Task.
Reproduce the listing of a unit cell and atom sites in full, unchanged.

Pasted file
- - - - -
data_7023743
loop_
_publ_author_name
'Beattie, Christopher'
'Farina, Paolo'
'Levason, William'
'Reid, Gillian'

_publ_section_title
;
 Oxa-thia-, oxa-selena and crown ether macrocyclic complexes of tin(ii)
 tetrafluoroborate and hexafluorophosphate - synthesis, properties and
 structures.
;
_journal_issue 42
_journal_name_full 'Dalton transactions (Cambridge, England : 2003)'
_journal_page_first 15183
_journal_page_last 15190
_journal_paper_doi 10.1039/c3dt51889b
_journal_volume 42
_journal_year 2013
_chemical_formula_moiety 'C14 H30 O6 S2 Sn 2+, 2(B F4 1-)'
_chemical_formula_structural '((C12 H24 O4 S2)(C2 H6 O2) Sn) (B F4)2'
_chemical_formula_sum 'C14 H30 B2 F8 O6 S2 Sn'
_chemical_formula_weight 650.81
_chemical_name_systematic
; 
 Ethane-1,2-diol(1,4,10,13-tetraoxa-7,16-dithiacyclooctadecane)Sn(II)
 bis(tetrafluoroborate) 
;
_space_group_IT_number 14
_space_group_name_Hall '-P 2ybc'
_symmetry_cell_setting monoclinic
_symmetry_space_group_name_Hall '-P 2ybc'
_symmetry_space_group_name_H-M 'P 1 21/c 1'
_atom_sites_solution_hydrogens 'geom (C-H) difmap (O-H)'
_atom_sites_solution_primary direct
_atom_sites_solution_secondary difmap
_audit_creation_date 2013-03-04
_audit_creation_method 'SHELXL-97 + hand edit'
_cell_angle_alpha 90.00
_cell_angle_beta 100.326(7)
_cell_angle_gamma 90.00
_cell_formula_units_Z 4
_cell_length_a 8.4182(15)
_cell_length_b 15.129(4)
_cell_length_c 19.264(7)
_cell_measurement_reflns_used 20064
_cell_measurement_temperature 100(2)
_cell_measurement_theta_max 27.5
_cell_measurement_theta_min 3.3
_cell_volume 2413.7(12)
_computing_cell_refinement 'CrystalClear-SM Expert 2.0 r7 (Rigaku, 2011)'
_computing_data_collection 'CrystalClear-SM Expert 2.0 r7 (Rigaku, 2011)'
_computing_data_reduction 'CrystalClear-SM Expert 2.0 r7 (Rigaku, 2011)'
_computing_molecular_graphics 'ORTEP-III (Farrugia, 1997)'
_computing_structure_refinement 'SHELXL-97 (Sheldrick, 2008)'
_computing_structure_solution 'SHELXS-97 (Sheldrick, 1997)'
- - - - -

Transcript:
data_7023743
loop_
_publ_author_name
'Beattie, Christopher'
'Farina, Paolo'
'Levason, William'
'Reid, Gillian'

_publ_section_title
;
 Oxa-thia-, oxa-selena and crown ether macrocyclic complexes of tin(ii)
 tetrafluoroborate and hexafluorophosphate - synthesis, properties and
 structures.
;
_journal_issue 42
_journal_name_full 'Dalton transactions (Cambridge, England : 2003)'
_journal_page_first 15183
_journal_page_last 15190
_journal_paper_doi 10.1039/c3dt51889b
_journal_volume 42
_journal_year 2013
_chemical_formula_moiety 'C14 H30 O6 S2 Sn 2+, 2(B F4 1-)'
_chemical_formula_structural '((C12 H24 O4 S2)(C2 H6 O2) Sn) (B F4)2'
_chemical_formula_sum 'C14 H30 B2 F8 O6 S2 Sn'
_chemical_formula_weight 650.81
_chemical_name_systematic
; 
 Ethane-1,2-diol(1,4,10,13-tetraoxa-7,16-dithiacyclooctadecane)Sn(II)
 bis(tetrafluoroborate) 
;
_space_group_IT_number 14
_space_group_name_Hall '-P 2ybc'
_symmetry_cell_setting monoclinic
_symmetry_space_group_name_Hall '-P 2ybc'
_symmetry_space_group_name_H-M 'P 1 21/c 1'
_atom_sites_solution_hydrogens 'geom (C-H) difmap (O-H)'
_atom_sites_solution_primary direct
_atom_sites_solution_secondary difmap
_audit_creation_date 2013-03-04
_audit_creation_method 'SHELXL-97 + hand edit'
_cell_angle_alpha 90.00
_cell_angle_beta 100.326(7)
_cell_angle_gamma 90.00
_cell_formula_units_Z 4
_cell_length_a 8.4182(15)
_cell_length_b 15.129(4)
_cell_length_c 19.264(7)
_cell_measurement_reflns_used 20064
_cell_measurement_temperature 100(2)
_cell_measurement_theta_max 27.5
_cell_measurement_theta_min 3.3
_cell_volume 2413.7(12)
_computing_cell_refinement 'CrystalClear-SM Expert 2.0 r7 (Rigaku, 2011)'
_computing_data_collection 'CrystalClear-SM Expert 2.0 r7 (Rigaku, 2011)'
_computing_data_reduction 'CrystalClear-SM Expert 2.0 r7 (Rigaku, 2011)'
_computing_molecular_graphics 'ORTEP-III (Farrugia, 1997)'
_computing_structure_refinement 'SHELXL-97 (Sheldrick, 2008)'
_computing_structure_solution 'SHELXS-97 (Sheldrick, 1997)'